Creative Constructor
Lab Virtual
Leadership Exchange
at ISTELive 21
Edtech Advocacy &
Policy Summit

How 2020 Changed the Way I Teach — For the Better!

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Listen and learn : Lecture

Ian VanderSchee  
In March 2020, all teachers were faced with new challenges associated with online teaching and assessment. I viewed these challenges as an opportunity to re-evaluate everything I had done since I began teaching. Find pandemic-mandated yet innovative strategies that focus on learning, assessment and environment.

Audience: Principals/head teachers, Teachers
Skill level: Beginner
Attendee devices: Devices required
Attendee device specification: Laptop: Chromebook, Mac, PC
Tablet: Android, iOS, Windows
Participant accounts, software and other materials: Google Suite for Education
YouTube
Topic: Instructional design & delivery
Grade level: 6-12
Subject area: Math
ISTE Standards: For Educators:
Designer
  • Design authentic learning activities that align with content area standards and use digital tools and resources to maximize active, deep learning.
Facilitator
  • Foster a culture where students take ownership of their learning goals and outcomes in both independent and group settings.
Learner
  • Stay current with research that supports improved student learning outcomes, including findings from the learning sciences.

Proposal summary

Purpose & objective

Attendees will discover new teaching and learning strategies that focus on student growth and ownership of their learning. These strategies arose from the creation of the label "at-home learner." They include new ways to deliver instruction, give feedback on student growth and success, and develop a safe and positive learning environment. My preference for these is the use of Google Suite for Education and YouTube, although we will discuss other tools that are available. For instruction, we will discuss the Flipped Asynchronous Classroom model, and the First Five Days model. For feedback and student growth, we will discuss Standards-Based Grading. For creative assessment, we will discuss using Google Slides and Google Sheets. We will discuss how to incorporate laptops and iPads together to make "at-home" instruction feel like "in-class" instruction. We will discuss how students feel about these changes, and how it has reduced the stress of grades by refocusing on knowing their own strengths and weaknesses.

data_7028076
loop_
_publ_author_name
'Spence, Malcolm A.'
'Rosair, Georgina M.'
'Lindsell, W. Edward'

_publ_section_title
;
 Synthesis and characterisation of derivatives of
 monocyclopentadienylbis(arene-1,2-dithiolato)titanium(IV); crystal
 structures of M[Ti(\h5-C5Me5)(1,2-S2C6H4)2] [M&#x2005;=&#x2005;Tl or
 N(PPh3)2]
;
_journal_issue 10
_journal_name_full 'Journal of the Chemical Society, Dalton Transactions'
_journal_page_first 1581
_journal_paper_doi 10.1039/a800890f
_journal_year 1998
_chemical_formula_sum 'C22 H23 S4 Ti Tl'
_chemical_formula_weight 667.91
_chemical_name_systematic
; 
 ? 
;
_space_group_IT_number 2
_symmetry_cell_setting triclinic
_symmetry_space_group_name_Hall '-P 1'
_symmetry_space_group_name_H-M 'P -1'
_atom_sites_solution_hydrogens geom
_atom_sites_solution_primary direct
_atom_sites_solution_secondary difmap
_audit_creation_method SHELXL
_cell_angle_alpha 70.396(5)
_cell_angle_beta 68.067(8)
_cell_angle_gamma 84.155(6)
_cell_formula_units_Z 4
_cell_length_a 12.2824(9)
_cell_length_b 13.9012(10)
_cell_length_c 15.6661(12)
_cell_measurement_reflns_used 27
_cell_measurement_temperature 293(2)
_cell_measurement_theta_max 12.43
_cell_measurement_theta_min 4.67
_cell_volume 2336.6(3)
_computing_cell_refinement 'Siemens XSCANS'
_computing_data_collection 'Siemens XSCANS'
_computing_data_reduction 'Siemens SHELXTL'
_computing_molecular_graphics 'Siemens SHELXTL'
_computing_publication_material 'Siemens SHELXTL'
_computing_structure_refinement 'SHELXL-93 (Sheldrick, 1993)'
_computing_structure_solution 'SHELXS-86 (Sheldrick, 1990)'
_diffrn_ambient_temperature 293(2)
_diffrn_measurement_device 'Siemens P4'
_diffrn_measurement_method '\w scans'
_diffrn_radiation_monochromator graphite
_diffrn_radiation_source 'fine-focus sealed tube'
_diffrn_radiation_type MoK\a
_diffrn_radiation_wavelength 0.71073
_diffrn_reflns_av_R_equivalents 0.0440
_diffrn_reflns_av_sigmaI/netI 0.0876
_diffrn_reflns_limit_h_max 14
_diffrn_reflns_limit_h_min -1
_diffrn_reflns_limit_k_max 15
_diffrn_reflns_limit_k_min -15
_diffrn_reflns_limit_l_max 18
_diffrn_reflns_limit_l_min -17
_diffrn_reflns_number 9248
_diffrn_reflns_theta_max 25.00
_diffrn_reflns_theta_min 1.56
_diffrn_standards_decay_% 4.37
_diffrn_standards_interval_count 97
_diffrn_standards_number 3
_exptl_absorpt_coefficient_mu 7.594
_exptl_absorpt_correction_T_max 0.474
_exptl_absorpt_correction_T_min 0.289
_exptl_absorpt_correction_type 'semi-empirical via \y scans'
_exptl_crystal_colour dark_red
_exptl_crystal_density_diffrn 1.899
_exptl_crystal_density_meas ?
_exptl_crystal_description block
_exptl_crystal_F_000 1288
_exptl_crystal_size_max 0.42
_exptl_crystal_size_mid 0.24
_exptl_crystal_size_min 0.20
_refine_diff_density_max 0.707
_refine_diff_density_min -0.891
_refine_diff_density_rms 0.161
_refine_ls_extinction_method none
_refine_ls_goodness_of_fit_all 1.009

Outline

Flipped Asynchronous Classroom: How is content delivered? How are students held accountable for internalizing the content? What benefits make the Flipped model better than the teacher lecture model?
First Five Days: Why do we do this? How does it benefit students? Can we really afford to delay curriculum by five whole days?
Standards-Based Grading: What is it, and how is it more effective? How can this be used in schools with mandated deadlines?
Creative Assessment: How does it assess knowledge and skills more effectively? How can I make it challenging for students, but relatively simple to grade?
Putting it All Together: How do I easily incorporate all of these strategies so that all students, at-home and in-class, are receiving equitable instruction and feedback?

Supporting research

Schimmer, Hillman, Stalets, "Standards-Based Learning in Action"
Marzano, "Formative Assessment & Standards-Based Grading"
"Implementing the First 5 Days" https://novemberlearning.com/2012/12/10/implementing-the-first-5-days-an-interview-with-ian-vanderschee/
Bergmann, "Flip Your Classroom: Reaching Every Student in Every Class Every Day"

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Presenters

Photo
Ian VanderSchee, Coppell High School

Ian VanderSchee has served as a Mathematics teacher for 22 years, the last 15 in Coppell Independent School District, where he currently teaches AP Calculus and IB Mathematics. He is an advocate for Flipped Asynchronous Learning, Standards-Based Learning, and the First Five Days model, and has presented on all three of these topics at various educational conferences. Ian believes that learner success can be achieved in many ways through a variety of assessment strategies, but should be centered on each student's ownership of his or her learning.

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